*Listen to the full interview above. 

Opinion
10:20 am
Wed January 22, 2014

An increasing and scary sense that government is fatally broken

The good news is that there seems to be increasing interest in mental health issues at all levels of government.

Yesterday, the Michigan Health and Wellness Commission released a new report on improving mental health services in this state. This was a special, bipartisan commission including four legislators, chaired by Lt. Gov. Brian Calley.

The study, “Improving Quality of Life by Supporting Independence and Self-Determination” is available online.

It is short, straightforward, and easy to understand.

It calls for legislative action, and calls on all of us to reassess the way we view, as well as treat, those with mental illness and developmental disabilities.

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Politics & Government
9:21 pm
Tue January 21, 2014

Mental health commission report says resources, better coordination needed

Credit Michigan House Republicans

A state commission that’s looking at an overhaul of mental health services has released a sweeping set of proposals.

The last big overhaul of the mental health system wrapped up in the early 1990s, when most of the state’s psychiatric hospitals were closed.  

This commission convened by Gov. Rick Snyder found there are still barriers to helping people with mental health issues live productively. 

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Politics & Government
9:18 am
Wed December 25, 2013

Michigan Gov. Snyder proud of health laws, realistic about 2014

Gov. Rick Snyder (R-MI) (file photo)
Steve Carmody/Michigan Radio

LANSING, Mich. (AP) - Gov. Rick Snyder is proud of the substantial changes he and lawmakers made to Michigan's health care landscape in 2013.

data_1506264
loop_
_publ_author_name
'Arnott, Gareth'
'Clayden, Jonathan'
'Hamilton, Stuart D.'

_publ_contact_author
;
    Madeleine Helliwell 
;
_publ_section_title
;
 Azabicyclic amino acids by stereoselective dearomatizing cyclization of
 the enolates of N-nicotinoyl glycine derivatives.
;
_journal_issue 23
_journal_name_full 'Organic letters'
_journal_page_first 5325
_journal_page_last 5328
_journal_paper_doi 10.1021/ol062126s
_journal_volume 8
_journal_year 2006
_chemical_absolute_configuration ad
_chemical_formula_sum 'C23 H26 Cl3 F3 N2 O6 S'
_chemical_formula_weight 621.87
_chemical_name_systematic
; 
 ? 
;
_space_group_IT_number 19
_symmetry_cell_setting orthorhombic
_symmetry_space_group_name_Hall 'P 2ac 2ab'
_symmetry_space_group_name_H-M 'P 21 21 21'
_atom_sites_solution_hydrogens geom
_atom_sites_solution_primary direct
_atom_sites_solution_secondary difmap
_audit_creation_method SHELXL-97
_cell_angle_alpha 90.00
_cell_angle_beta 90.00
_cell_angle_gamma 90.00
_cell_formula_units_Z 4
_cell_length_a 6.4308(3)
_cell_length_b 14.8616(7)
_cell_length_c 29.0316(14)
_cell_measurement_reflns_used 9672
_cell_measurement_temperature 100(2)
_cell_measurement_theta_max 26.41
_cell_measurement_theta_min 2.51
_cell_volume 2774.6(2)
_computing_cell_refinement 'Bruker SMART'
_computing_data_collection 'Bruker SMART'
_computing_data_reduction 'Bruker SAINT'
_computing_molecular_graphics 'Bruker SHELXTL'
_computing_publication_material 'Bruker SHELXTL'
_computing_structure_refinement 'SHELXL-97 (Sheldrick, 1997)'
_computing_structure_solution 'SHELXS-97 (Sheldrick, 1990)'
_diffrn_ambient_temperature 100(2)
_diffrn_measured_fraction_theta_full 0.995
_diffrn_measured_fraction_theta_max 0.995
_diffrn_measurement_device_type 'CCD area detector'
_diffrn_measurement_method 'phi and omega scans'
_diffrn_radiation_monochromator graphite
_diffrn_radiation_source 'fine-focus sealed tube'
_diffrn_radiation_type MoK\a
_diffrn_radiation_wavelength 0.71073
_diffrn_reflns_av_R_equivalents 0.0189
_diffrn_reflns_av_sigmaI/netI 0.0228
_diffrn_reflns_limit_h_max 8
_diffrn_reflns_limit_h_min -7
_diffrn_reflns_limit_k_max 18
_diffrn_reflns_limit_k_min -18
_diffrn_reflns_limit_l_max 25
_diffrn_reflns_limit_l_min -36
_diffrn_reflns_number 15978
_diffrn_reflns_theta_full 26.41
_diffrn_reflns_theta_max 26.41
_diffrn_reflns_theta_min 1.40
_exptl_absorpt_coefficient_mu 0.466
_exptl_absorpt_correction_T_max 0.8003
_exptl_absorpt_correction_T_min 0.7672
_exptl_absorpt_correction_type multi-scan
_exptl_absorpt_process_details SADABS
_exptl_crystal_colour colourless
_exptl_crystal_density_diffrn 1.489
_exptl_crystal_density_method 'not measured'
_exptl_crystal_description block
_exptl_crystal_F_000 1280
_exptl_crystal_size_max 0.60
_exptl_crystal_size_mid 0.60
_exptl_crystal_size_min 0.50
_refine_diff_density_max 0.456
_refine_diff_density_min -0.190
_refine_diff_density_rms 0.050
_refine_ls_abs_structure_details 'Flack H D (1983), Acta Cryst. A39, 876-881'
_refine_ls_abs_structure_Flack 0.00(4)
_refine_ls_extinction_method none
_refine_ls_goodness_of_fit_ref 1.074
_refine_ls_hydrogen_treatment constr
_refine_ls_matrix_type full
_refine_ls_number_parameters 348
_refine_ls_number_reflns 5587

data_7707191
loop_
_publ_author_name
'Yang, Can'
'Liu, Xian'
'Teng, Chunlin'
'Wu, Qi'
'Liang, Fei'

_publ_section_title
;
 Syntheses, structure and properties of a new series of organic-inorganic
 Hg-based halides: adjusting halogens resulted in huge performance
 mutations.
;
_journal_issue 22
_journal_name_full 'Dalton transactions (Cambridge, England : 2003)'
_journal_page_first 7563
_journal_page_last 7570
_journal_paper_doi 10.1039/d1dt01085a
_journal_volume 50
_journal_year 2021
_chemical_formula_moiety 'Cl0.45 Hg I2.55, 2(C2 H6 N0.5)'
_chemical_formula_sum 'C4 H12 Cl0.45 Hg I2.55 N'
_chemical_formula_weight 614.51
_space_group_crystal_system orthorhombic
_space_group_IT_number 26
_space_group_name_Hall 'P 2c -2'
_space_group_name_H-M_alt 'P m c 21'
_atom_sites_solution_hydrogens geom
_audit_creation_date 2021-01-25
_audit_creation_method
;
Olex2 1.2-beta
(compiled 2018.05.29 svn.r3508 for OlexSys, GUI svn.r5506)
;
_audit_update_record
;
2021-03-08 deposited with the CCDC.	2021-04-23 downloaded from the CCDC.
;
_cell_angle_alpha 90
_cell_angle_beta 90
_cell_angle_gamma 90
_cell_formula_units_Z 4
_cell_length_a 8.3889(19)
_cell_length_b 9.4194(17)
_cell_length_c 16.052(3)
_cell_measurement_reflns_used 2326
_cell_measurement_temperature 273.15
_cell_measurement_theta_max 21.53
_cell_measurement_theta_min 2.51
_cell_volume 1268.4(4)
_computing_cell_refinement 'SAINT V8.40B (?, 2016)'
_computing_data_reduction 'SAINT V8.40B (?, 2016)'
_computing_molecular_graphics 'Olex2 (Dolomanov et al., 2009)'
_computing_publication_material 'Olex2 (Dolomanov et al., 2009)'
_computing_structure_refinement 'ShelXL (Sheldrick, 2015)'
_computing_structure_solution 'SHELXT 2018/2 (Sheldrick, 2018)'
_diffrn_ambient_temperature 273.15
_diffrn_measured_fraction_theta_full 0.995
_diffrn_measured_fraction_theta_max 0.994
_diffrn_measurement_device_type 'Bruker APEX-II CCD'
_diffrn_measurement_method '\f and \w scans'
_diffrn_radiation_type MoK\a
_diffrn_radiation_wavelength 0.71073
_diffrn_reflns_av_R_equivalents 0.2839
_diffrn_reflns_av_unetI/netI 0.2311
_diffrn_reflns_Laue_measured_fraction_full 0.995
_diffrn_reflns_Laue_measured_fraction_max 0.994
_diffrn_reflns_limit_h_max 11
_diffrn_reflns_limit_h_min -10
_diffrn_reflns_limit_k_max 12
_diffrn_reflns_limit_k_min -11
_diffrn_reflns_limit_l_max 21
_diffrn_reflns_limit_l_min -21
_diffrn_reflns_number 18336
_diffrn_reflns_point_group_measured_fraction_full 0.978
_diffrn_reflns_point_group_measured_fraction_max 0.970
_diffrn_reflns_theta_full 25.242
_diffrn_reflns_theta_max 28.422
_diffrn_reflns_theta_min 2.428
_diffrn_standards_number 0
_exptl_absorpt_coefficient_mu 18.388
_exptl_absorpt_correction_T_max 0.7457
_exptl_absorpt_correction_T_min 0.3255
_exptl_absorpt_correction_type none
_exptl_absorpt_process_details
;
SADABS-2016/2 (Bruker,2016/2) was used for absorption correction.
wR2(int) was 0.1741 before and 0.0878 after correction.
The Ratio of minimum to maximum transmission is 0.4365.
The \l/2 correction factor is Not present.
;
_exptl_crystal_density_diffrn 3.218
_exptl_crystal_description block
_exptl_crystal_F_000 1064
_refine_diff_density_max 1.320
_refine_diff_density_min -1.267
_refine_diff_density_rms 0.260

Almost a half-million low-income adults will qualify for government health insurance through an expansion of Medicaid. An overhaul of Blue Cross Blue Shield is creating a nearly $1.6 billion health endowment fund.

More low-income children are eligible for dental coverage.

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Opinion
9:34 am
Mon December 23, 2013

An effort to help the mentally ill

My guess is that we think too much about football and not enough about mental illness, especially perhaps at holiday season.

But the fact is that millions of us are trapped in our own private hells. According to a report last year from the Substance Abuse and Mental Health Services Association, about one in every five Americans suffer from some sort of mental illness. For 5% of us, the suffering is severe.

The association estimated that more than eleven million adults suffered from severe mental illness in one recent year. Nearly nine million had serious thoughts of suicide, and a million actually tried to kill themselves. Yet we tend to take insufficient notice of the mentally ill, at least until someone walks into a school and begins shooting.

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Health
3:09 pm
Sat December 21, 2013

Social workers in Michigan are preparing to be part of health care changes

Social worker with elderly patient
cswe.org

Social workers in Michigan are starting to wear many hats as health-care reform is implemented.

The expansion of Medicaid and the establishment of the state Health Insurance Exchange is expanding health-care coverage to hundreds of thousands of Michiganders.

Robert Sheehan is the executive director of the Community Mental Health Authority of Clinton, Eaton, and Ingham Counties.

He says all the changes healthcare are broadening the scope of social workers.

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Stateside
4:45 pm
Thu November 7, 2013

The future of mental health courts in Michigan

A gavel.
Brian Turner Flickr

The Michigan state House approved a package of bills that could lead to more mental health courts around the state. Now the omnibus bill is being sent to the Senate Judiciary Committee.

But how exactly do these courts work? Which defendants would be allowed to be a part of a mental health court — and which would not?